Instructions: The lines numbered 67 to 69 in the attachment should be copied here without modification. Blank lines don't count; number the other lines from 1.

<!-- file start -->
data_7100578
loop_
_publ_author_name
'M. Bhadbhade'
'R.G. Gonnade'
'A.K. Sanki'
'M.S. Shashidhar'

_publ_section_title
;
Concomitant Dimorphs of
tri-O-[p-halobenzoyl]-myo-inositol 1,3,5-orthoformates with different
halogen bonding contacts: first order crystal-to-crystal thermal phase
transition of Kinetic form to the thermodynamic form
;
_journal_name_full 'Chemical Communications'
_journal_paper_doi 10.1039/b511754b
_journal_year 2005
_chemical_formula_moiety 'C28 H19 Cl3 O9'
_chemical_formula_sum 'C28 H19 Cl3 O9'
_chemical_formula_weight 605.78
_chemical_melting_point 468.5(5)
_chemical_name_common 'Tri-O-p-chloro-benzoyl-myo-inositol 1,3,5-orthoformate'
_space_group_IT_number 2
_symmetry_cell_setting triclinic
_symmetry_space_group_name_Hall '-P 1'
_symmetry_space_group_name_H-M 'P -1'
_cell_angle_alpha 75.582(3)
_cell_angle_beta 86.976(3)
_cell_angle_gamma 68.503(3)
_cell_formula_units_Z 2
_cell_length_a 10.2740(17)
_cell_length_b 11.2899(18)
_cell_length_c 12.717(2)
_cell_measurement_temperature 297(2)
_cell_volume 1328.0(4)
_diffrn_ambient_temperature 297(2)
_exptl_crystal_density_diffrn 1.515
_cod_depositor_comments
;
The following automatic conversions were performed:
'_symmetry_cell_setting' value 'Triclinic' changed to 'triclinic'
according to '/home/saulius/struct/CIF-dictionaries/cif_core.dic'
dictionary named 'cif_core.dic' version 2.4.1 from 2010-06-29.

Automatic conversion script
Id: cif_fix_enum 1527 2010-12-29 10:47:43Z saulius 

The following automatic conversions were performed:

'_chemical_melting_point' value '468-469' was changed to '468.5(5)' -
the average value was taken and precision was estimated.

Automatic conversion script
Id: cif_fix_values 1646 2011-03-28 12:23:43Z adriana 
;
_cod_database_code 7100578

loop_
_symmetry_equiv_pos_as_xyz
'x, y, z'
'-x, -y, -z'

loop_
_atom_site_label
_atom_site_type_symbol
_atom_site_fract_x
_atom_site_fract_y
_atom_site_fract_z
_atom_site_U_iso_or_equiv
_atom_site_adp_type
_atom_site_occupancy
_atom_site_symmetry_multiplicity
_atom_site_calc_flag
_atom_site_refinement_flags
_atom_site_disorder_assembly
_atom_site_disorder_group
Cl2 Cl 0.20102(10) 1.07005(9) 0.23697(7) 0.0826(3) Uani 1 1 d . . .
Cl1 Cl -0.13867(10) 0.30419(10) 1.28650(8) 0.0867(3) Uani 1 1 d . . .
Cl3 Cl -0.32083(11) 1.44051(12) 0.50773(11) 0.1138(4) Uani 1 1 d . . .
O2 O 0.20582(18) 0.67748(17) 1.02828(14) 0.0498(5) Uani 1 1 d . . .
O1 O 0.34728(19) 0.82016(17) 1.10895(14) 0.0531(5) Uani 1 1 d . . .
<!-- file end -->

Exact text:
_atom_site_calc_flag
_atom_site_refinement_flags
_atom_site_disorder_assembly